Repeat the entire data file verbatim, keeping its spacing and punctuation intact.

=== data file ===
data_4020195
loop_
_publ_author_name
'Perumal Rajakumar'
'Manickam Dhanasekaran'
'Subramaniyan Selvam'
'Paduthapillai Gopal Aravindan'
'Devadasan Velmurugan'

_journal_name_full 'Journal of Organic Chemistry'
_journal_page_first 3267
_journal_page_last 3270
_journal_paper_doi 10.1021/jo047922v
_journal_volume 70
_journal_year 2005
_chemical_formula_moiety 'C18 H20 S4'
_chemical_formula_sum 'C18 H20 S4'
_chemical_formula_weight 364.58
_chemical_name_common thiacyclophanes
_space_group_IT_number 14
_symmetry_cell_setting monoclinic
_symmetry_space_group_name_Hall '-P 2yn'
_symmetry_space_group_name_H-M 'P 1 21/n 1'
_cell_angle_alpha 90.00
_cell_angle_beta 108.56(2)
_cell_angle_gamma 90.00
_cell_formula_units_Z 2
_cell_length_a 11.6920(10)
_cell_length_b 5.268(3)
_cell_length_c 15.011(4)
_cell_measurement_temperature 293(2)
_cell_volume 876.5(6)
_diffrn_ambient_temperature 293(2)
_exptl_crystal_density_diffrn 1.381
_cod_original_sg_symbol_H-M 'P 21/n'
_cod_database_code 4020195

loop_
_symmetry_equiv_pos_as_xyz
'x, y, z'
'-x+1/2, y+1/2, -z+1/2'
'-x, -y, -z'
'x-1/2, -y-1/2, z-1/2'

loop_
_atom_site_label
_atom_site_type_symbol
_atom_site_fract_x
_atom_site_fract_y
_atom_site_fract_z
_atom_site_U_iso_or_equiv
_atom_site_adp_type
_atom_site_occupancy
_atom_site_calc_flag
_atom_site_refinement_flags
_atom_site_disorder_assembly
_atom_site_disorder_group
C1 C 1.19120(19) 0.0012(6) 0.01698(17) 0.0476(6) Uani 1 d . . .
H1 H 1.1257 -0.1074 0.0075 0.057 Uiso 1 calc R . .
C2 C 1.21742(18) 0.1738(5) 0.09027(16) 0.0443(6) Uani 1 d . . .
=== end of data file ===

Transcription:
data_4020195
loop_
_publ_author_name
'Perumal Rajakumar'
'Manickam Dhanasekaran'
'Subramaniyan Selvam'
'Paduthapillai Gopal Aravindan'
'Devadasan Velmurugan'

_journal_name_full 'Journal of Organic Chemistry'
_journal_page_first 3267
_journal_page_last 3270
_journal_paper_doi 10.1021/jo047922v
_journal_volume 70
_journal_year 2005
_chemical_formula_moiety 'C18 H20 S4'
_chemical_formula_sum 'C18 H20 S4'
_chemical_formula_weight 364.58
_chemical_name_common thiacyclophanes
_space_group_IT_number 14
_symmetry_cell_setting monoclinic
_symmetry_space_group_name_Hall '-P 2yn'
_symmetry_space_group_name_H-M 'P 1 21/n 1'
_cell_angle_alpha 90.00
_cell_angle_beta 108.56(2)
_cell_angle_gamma 90.00
_cell_formula_units_Z 2
_cell_length_a 11.6920(10)
_cell_length_b 5.268(3)
_cell_length_c 15.011(4)
_cell_measurement_temperature 293(2)
_cell_volume 876.5(6)
_diffrn_ambient_temperature 293(2)
_exptl_crystal_density_diffrn 1.381
_cod_original_sg_symbol_H-M 'P 21/n'
_cod_database_code 4020195

loop_
_symmetry_equiv_pos_as_xyz
'x, y, z'
'-x+1/2, y+1/2, -z+1/2'
'-x, -y, -z'
'x-1/2, -y-1/2, z-1/2'

loop_
_atom_site_label
_atom_site_type_symbol
_atom_site_fract_x
_atom_site_fract_y
_atom_site_fract_z
_atom_site_U_iso_or_equiv
_atom_site_adp_type
_atom_site_occupancy
_atom_site_calc_flag
_atom_site_refinement_flags
_atom_site_disorder_assembly
_atom_site_disorder_group
C1 C 1.19120(19) 0.0012(6) 0.01698(17) 0.0476(6) Uani 1 d . . .
H1 H 1.1257 -0.1074 0.0075 0.057 Uiso 1 calc R . .
C2 C 1.21742(18) 0.1738(5) 0.09027(16) 0.0443(6) Uani 1 d . . .